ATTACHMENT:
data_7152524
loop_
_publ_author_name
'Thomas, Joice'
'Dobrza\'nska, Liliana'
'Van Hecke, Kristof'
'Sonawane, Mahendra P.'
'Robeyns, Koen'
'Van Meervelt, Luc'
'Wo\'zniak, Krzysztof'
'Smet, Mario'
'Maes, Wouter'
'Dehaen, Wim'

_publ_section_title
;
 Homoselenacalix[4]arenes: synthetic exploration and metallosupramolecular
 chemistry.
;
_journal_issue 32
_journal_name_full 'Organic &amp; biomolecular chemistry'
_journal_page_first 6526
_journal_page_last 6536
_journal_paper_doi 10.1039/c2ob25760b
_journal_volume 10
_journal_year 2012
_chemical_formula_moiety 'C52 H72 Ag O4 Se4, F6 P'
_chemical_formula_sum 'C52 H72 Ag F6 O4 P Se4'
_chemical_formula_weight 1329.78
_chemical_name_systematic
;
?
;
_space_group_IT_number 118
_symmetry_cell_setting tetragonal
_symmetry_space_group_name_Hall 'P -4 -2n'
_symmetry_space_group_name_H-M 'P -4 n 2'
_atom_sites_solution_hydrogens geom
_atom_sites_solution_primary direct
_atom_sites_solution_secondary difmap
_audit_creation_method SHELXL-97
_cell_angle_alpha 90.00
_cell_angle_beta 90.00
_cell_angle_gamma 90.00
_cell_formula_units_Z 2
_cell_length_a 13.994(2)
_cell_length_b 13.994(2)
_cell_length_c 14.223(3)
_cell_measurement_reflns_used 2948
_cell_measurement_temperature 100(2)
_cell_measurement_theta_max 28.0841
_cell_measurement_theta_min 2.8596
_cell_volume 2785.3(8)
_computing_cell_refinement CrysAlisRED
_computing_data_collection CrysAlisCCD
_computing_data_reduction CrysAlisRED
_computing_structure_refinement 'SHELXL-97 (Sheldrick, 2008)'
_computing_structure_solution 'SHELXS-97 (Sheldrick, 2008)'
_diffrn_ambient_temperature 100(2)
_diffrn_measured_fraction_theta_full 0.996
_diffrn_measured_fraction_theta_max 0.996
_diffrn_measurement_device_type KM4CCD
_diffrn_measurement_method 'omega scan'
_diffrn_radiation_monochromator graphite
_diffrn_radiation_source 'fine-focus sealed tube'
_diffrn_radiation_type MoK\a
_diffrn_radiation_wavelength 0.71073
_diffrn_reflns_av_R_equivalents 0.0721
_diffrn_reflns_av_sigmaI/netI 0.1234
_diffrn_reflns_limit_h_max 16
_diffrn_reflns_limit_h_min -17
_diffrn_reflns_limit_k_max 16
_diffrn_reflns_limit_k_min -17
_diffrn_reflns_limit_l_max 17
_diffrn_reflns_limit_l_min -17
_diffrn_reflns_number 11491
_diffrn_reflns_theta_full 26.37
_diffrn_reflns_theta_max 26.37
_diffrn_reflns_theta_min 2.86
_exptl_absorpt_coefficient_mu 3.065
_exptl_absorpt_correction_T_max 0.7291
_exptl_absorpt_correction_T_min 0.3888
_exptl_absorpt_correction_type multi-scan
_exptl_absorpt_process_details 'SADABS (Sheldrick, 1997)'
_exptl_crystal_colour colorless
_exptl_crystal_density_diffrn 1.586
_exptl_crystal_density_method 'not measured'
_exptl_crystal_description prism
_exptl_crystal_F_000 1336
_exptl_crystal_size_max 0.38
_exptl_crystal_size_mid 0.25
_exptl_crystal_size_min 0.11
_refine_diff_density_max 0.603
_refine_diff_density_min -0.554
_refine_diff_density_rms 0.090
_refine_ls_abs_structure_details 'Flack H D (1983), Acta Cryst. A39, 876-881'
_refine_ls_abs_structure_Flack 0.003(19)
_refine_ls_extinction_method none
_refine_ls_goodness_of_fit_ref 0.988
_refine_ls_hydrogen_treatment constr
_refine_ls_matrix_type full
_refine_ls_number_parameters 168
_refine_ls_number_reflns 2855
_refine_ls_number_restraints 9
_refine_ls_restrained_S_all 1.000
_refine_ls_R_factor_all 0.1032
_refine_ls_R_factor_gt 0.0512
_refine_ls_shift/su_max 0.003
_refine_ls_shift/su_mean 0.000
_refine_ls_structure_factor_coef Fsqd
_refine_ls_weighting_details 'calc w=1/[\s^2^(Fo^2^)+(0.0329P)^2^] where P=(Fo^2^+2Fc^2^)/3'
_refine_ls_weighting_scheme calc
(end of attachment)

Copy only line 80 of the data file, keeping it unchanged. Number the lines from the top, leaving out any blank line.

_exptl_absorpt_correction_T_max 0.7291